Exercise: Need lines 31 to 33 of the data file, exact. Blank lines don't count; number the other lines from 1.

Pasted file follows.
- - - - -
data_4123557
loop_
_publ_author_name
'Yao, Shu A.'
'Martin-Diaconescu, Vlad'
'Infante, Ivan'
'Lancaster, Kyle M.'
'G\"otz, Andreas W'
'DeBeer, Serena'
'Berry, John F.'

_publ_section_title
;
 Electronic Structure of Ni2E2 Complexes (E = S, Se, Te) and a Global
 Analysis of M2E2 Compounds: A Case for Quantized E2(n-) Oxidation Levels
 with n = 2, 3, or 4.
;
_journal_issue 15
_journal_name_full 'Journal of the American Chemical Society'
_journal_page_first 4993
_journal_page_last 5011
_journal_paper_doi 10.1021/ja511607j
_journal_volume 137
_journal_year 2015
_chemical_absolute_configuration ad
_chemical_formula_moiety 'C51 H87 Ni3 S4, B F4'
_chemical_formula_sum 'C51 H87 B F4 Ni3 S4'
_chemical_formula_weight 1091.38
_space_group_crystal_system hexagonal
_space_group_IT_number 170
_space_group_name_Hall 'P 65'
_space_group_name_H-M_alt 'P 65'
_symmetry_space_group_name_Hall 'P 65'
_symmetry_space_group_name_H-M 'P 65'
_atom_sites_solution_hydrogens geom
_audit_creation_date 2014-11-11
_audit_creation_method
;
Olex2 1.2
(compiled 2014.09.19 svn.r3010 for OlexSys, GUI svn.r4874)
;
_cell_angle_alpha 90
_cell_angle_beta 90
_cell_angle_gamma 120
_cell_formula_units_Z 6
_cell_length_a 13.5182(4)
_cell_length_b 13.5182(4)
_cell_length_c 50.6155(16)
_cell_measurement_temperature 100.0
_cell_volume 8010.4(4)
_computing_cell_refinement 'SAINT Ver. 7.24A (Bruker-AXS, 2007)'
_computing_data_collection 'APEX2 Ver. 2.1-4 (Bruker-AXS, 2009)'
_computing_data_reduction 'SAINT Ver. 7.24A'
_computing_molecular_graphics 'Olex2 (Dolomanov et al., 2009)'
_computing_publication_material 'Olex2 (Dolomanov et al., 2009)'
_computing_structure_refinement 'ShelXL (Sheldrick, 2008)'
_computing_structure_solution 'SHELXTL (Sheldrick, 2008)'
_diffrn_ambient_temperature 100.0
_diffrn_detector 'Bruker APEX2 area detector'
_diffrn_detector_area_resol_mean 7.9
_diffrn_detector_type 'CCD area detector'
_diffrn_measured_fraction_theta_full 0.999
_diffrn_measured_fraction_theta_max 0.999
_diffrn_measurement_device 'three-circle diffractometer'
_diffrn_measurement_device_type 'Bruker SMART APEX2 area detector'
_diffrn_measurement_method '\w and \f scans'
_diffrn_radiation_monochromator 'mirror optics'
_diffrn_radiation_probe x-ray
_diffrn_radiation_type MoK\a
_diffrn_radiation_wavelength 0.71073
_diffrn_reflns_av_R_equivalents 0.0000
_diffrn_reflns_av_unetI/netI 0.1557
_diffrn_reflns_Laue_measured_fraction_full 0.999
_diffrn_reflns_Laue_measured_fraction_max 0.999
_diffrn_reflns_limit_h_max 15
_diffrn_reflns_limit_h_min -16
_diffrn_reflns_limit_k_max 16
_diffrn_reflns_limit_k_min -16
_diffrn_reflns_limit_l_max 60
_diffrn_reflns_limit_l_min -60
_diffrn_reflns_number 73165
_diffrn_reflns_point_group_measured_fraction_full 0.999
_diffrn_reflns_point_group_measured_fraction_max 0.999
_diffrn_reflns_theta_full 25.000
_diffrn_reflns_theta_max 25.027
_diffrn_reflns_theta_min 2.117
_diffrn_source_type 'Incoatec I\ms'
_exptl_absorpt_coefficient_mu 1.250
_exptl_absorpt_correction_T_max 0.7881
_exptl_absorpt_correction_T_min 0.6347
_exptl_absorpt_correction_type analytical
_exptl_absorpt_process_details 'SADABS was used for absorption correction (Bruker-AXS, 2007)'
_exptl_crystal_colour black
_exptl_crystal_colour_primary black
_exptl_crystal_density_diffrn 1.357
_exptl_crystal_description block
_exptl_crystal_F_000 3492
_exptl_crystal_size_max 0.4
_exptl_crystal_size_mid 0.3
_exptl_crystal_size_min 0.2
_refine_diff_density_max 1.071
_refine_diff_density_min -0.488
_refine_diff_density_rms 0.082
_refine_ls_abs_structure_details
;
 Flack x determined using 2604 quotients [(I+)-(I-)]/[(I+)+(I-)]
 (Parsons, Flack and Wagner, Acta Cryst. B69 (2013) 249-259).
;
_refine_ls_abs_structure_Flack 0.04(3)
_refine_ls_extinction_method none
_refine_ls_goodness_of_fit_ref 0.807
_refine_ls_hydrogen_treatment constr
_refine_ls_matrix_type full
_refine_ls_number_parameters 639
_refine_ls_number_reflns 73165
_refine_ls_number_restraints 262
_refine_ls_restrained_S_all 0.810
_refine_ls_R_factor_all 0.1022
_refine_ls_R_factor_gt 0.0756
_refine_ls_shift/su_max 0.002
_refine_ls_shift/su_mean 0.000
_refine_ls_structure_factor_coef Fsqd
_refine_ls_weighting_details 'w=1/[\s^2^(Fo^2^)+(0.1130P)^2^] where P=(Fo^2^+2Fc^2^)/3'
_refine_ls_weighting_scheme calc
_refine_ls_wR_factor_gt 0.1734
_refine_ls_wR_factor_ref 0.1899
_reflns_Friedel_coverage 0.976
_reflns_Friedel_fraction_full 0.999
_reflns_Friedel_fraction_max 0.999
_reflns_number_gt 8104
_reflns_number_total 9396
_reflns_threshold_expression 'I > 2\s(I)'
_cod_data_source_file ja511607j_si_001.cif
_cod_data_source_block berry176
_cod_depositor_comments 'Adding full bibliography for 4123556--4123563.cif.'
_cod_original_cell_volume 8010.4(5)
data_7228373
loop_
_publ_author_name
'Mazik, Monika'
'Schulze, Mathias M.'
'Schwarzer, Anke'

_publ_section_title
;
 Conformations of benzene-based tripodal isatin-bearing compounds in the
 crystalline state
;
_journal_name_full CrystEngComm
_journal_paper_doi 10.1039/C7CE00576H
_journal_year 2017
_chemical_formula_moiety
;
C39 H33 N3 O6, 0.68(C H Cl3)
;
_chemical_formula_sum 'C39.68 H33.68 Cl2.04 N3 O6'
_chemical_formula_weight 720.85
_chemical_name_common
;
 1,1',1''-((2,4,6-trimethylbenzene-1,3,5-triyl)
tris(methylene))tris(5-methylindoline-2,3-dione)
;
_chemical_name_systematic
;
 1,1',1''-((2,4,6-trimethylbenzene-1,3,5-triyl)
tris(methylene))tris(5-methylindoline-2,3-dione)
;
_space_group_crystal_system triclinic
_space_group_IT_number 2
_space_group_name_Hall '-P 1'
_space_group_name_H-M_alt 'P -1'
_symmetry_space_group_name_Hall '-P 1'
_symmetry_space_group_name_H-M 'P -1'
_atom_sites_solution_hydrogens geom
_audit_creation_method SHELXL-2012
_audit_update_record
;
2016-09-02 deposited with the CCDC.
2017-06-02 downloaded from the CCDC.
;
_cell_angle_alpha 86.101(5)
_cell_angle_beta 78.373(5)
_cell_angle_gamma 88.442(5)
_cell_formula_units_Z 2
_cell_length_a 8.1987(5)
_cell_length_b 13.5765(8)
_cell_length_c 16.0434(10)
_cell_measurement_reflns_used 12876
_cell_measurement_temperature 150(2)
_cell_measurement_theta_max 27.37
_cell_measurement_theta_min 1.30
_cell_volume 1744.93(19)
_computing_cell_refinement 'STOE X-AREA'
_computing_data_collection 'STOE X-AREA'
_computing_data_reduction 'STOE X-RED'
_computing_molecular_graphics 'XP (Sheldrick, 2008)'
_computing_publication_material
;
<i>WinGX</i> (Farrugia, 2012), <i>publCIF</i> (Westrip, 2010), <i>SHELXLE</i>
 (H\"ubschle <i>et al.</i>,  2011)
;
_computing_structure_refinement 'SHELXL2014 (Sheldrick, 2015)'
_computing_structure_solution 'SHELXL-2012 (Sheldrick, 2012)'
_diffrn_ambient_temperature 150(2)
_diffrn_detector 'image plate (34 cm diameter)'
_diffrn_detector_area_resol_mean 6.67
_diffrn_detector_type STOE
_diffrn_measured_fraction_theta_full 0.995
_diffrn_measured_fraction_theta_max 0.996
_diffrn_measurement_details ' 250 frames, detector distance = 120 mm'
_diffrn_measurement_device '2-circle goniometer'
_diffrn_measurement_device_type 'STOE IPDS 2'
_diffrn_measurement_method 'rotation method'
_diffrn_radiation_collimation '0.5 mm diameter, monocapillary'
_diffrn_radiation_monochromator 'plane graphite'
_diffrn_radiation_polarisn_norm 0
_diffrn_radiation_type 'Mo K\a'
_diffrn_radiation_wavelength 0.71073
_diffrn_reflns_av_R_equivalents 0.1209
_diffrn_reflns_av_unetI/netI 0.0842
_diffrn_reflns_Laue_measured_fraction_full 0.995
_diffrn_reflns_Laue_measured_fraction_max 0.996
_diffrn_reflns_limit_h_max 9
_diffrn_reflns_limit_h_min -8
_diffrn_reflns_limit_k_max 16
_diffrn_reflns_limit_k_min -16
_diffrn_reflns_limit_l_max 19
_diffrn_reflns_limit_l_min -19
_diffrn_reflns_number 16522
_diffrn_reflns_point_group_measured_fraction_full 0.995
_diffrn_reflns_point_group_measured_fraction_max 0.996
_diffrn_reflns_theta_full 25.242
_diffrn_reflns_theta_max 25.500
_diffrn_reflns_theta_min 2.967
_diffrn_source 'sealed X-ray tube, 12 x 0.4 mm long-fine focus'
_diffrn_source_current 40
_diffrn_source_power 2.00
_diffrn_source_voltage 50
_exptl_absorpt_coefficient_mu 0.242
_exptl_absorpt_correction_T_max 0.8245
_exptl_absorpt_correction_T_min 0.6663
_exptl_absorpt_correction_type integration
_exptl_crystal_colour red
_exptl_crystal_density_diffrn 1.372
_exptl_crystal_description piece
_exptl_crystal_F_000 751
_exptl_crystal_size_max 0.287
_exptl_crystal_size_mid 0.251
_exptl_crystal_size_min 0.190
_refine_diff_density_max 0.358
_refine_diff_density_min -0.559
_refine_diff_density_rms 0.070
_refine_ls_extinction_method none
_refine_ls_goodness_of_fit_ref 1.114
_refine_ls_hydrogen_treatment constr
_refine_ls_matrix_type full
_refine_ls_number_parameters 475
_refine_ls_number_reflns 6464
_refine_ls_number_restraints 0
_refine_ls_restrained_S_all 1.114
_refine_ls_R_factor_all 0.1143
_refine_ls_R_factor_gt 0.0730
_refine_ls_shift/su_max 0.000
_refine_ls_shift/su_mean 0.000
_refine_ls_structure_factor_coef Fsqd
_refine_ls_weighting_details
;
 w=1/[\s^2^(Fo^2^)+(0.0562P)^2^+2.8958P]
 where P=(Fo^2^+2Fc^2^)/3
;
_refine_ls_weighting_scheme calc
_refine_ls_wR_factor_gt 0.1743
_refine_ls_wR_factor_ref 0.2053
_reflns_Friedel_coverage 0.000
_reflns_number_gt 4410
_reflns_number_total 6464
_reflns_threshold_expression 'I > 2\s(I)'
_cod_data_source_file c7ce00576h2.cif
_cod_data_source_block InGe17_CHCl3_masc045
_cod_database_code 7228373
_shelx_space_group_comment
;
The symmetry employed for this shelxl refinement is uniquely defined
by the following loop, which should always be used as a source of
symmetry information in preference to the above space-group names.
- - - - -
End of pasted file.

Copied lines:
_space_group_name_H-M_alt 'P 65'
_symmetry_space_group_name_Hall 'P 65'
_symmetry_space_group_name_H-M 'P 65'